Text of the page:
Visiting Camp Fisher

Friday, June 22, 2011- Manassas, Va.- We were getting close to Manassas. We had just exited interstate 95 at Dumfries, when it occurred to me that we were near the place the 6th North Carolina State troops camped during the winter of 1861-1862.

“Have either of you ever visited Camp Fisher, near Dumfries?”, I asked my mess mates William and Matt.

They hadn’t, so I suggested a detour since we were nearby. They agreed. Now all I had to do was recall exactly where it was. I hadn’t visited here myself for 4 or 5 years and I hoped I could recall the exact neighborhood the marker was in. I vaguely recalled a historic marker on the roadside right before the entrance which would give us a clue.

“Is that it?” someone yelled.

Roadside Marker

Roadside Marker

“Yes” I cried  at the last minute and we turned in. I was hoping I remembered this right! We cruised along the divided roadway through a densely populated suburban neighborhood. I started getting a little nervous. It seemed like we had driven a long way.

“I remember it being on the right hand side, halfway down a hill” I said as we rounded a bend and started down an incline. And there it was, just as I remembered.

Camp Fisher Marker

Camp Fisher Marker

The marker had been placed during a ceremony in 2005 by a fellow named Robert Alton who lived in the Montclair subdivision where Camp Fisher once stood. He had contacted me back then looking for information on the 6th NCST which I provided. As a civil war buff, he drove a project to mark this important landmark which had all but disappeared beneath his neighborhood.

The marker reads:

 “Camp Fisher” Civil War Campsite
The 6th North Carolina Infantry Reg’t (C.S.A.) camped along the hills 100 yard south of here from Sept. 1861 to Mar. 1862 and named the site in honor of their fallen commander Col. Charles F. Fisher. The camp contained more than 100 winter huts housing nearly 750 soldiers and was often referred to as a “City in the Wilderness” by other soldiers camped along Powell’s Creek—forming Gen. Johnston’s Dept. of Northern Virginia (Ref. 1861-62 Blockade of the Potomac River).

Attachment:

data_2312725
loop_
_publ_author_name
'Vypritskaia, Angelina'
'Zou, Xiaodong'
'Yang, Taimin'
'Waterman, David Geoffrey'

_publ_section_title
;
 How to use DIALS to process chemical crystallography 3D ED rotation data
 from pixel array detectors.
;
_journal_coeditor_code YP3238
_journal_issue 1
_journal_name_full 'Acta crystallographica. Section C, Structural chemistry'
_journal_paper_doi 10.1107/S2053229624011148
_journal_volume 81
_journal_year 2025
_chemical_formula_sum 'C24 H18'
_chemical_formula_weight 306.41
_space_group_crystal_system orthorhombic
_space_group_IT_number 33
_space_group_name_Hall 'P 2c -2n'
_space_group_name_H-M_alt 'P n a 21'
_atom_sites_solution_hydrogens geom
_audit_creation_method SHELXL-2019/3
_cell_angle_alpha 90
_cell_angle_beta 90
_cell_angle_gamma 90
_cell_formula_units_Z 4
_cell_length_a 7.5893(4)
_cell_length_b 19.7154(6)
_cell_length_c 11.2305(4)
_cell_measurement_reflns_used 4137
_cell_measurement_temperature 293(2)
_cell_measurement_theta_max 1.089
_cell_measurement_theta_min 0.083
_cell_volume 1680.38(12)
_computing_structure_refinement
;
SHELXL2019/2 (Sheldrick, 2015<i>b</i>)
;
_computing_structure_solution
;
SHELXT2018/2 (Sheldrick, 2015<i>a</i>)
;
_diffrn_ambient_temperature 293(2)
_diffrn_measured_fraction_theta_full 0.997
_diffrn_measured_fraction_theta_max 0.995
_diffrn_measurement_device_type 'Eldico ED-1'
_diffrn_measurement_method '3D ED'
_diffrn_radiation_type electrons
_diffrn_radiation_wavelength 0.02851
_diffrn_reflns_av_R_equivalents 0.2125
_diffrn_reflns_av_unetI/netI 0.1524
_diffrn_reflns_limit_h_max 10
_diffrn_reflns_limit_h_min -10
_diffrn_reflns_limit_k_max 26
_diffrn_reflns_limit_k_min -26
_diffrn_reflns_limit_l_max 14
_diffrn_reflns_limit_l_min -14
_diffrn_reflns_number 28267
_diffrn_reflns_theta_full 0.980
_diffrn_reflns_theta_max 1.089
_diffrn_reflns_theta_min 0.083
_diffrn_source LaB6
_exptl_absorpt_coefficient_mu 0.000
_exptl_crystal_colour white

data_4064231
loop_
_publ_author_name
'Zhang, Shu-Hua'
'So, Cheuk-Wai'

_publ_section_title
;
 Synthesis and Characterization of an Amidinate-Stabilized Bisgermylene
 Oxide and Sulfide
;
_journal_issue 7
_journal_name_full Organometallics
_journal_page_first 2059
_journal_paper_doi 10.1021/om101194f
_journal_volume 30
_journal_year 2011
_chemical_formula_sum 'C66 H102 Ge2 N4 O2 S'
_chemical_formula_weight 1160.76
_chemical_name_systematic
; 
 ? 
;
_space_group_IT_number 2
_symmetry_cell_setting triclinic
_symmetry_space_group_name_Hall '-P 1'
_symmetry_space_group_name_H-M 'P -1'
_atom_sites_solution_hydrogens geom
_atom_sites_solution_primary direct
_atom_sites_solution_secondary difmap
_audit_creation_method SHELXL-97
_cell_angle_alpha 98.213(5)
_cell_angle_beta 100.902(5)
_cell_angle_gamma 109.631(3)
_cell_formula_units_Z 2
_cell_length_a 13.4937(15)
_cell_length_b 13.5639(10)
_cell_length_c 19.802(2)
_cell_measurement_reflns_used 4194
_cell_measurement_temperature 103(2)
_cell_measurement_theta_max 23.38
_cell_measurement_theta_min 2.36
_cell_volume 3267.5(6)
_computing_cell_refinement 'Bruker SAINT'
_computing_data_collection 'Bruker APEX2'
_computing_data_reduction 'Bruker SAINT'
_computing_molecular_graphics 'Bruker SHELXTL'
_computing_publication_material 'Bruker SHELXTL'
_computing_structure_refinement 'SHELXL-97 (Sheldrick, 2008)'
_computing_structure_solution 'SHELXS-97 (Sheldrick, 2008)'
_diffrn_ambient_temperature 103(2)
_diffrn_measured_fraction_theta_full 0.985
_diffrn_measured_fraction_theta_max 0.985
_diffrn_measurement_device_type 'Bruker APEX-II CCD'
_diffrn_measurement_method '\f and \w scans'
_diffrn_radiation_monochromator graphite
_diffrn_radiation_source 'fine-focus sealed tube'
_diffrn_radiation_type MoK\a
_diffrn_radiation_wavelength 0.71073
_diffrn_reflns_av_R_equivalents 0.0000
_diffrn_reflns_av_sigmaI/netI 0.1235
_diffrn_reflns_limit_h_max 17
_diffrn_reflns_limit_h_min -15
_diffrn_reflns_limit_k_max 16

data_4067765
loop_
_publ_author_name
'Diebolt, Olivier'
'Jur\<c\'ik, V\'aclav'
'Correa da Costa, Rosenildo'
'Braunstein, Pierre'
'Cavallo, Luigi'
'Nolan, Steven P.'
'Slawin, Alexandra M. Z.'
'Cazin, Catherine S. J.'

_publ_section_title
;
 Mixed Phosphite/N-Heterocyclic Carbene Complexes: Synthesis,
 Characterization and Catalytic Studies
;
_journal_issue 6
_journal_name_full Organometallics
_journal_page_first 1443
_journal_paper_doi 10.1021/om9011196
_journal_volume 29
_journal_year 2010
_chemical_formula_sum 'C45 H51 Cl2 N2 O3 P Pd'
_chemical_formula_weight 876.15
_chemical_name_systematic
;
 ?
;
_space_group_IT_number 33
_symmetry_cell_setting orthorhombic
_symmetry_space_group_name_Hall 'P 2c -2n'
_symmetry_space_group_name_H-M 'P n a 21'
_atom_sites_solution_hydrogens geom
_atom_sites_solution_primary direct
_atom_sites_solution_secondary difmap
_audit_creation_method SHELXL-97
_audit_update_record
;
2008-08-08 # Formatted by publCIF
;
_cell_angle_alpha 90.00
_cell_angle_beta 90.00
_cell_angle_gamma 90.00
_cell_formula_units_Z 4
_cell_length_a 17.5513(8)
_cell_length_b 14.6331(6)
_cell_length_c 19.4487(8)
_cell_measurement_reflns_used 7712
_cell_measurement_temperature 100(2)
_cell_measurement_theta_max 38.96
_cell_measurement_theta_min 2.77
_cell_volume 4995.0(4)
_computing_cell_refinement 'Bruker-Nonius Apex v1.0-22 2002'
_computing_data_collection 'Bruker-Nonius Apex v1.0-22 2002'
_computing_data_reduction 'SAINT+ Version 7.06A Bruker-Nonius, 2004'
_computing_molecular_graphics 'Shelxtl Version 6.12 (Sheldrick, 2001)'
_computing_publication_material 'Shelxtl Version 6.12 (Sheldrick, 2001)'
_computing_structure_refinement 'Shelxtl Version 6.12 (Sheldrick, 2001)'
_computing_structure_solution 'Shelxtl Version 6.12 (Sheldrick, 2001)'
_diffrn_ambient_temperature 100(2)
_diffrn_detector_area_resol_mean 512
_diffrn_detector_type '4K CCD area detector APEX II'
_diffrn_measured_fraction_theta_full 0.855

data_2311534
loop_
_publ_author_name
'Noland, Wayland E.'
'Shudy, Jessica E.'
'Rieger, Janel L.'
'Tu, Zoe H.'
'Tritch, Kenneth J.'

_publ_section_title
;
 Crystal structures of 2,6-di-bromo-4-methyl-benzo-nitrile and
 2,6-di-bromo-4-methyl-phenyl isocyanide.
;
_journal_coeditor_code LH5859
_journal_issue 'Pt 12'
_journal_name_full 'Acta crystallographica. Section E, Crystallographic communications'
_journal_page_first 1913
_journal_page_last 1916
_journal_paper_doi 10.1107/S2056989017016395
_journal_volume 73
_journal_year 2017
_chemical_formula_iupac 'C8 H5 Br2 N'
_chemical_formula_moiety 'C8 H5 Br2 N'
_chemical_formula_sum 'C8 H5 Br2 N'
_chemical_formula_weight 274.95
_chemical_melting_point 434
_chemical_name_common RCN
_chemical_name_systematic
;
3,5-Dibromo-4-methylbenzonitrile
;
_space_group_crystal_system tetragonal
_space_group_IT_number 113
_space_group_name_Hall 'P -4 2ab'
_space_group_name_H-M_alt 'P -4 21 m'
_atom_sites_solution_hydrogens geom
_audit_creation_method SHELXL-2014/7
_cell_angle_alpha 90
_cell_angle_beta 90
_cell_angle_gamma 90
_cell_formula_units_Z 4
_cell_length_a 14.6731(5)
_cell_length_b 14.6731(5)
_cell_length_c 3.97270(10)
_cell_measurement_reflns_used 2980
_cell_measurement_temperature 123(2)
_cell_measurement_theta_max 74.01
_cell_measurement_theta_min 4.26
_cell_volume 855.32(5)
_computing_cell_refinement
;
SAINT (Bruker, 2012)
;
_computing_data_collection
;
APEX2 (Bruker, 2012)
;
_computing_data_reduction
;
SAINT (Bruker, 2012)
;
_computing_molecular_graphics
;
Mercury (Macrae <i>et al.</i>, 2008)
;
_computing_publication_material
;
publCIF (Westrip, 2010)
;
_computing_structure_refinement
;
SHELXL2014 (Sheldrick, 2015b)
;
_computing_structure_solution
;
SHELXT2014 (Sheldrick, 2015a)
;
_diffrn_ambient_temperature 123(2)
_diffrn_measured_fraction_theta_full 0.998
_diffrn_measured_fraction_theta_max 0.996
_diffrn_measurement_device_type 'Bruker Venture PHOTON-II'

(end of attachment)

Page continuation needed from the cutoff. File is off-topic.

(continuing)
After the 1st battle of Manassas, the 6th North Carolina marched to Camp Jones at Bristoe Station, 8 miles away. There, In August 1861, They spent their time drilling, while waiting for a new commander to lead them. W. H. C. Whiting, the new brigade commander declared their camp “The best camp in the Brigade”, but was unable to stop the sickness that was spreading through the men. By mid September Whiting decided to move the third brigade, consisting of the 4th Alabama, the 1st Tennessee, the 2nd Mississippi, and the 6th North Carolina, along with Imboden’s battery to the vicinity of Dumfries on the Potomac near where defensive batteries where being constructed to control traffic on the river. The camp was named in honor of their fallen commander, Colonel Charles Frederick Fisher.  Their mission was to patrol the river banks and support the batteries .

Woods in Montclair near Camp Fisher

Woods in Montclair near Camp Fisher

In his book “Relic Hunter”, Howard R. Crouch describes his luck in rediscovering the camp in the 1970’s. It was well known by locals, but hidden deep in the woods and rarely seen by anyone but game hunters passing through. He recalled rows of chimneys marking the long gone company streets. His metal detector unearthed a number of 6th NCST Belt buckles, NC buttons and other dropped and discarded objects associated with the military settlement. I wish I could have been with him.

Today the camp has disappeared beneath a suburban development. What was once an officer’s cabin may be the site of some child’s playhouse or swing set. Were boy soldiers once stood in drill formation may now be someone’s vegetable garden sprouting orderly rows of tomatoes with military precision.

Colonel Charles F. Fisher, Comander of the 6th North Carolina State Troops

Colonel Charles F. Fisher, Comander of the 6th North Carolina State Troops

The landscape that was so well known to the soldiers in 1861 would be unrecognizable now.

We pulled into a maintenance shed next to the monument. Leaving the air conditioned truck, we stepped into the steamy afternoon heat and pulled on our wool uniform coats to have a picture made with the marker. I told Matt and William what I knew about the Camp, but they had already heard of it. Although there was not much to see, we speculated what the camp must have looked like. I felt a little excited to be in a place where the 6th NCST once walked. I was glad I got to share it with Matt, Beth  and William. I was glad Robert Alton shared it with me.

William, Rick and Matt at Camp Fisher 22 July 2011

William, Rick and Matt at Camp Fisher 22 July 2011

We stood behind the monument, out of time and place in our 6th North Carolina uniforms. nearby, cars whizzed by, hurrying home to start the weekend in suburbia. I don’t think any of them gave us a second glance. I wonder how many of them know they live on hallowed ground.


Camp Fisher Marker:

Camp Fisher Marker:

Roadside Marker:

Discovering Camp Fisher:

Copyright (C) Rick Walton 2011

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